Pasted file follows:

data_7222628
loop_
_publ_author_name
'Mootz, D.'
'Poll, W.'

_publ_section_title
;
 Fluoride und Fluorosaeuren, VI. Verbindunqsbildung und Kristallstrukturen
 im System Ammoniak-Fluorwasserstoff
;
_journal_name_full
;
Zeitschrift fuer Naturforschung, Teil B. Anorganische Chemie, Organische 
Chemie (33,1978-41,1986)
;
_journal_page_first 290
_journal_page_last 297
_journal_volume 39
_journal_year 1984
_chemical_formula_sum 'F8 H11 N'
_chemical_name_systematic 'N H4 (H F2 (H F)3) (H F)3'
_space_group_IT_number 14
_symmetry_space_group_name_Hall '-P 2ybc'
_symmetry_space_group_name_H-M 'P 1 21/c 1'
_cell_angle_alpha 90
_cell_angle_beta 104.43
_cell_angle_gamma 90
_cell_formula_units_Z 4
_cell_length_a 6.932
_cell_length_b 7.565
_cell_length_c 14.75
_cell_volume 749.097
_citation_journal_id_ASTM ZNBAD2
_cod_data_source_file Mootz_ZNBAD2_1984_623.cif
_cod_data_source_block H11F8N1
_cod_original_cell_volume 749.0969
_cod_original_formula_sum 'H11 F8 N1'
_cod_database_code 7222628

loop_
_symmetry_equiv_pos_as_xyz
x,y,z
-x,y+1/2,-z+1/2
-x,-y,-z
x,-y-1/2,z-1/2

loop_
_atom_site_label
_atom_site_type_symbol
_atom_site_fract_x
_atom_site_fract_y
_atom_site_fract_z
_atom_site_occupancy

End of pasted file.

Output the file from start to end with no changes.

data_7222628
loop_
_publ_author_name
'Mootz, D.'
'Poll, W.'

_publ_section_title
;
 Fluoride und Fluorosaeuren, VI. Verbindunqsbildung und Kristallstrukturen
 im System Ammoniak-Fluorwasserstoff
;
_journal_name_full
;
Zeitschrift fuer Naturforschung, Teil B. Anorganische Chemie, Organische 
Chemie (33,1978-41,1986)
;
_journal_page_first 290
_journal_page_last 297
_journal_volume 39
_journal_year 1984
_chemical_formula_sum 'F8 H11 N'
_chemical_name_systematic 'N H4 (H F2 (H F)3) (H F)3'
_space_group_IT_number 14
_symmetry_space_group_name_Hall '-P 2ybc'
_symmetry_space_group_name_H-M 'P 1 21/c 1'
_cell_angle_alpha 90
_cell_angle_beta 104.43
_cell_angle_gamma 90
_cell_formula_units_Z 4
_cell_length_a 6.932
_cell_length_b 7.565
_cell_length_c 14.75
_cell_volume 749.097
_citation_journal_id_ASTM ZNBAD2
_cod_data_source_file Mootz_ZNBAD2_1984_623.cif
_cod_data_source_block H11F8N1
_cod_original_cell_volume 749.0969
_cod_original_formula_sum 'H11 F8 N1'
_cod_database_code 7222628

loop_
_symmetry_equiv_pos_as_xyz
x,y,z
-x,y+1/2,-z+1/2
-x,-y,-z
x,-y-1/2,z-1/2

loop_
_atom_site_label
_atom_site_type_symbol
_atom_site_fract_x
_atom_site_fract_y
_atom_site_fract_z
_atom_site_occupancy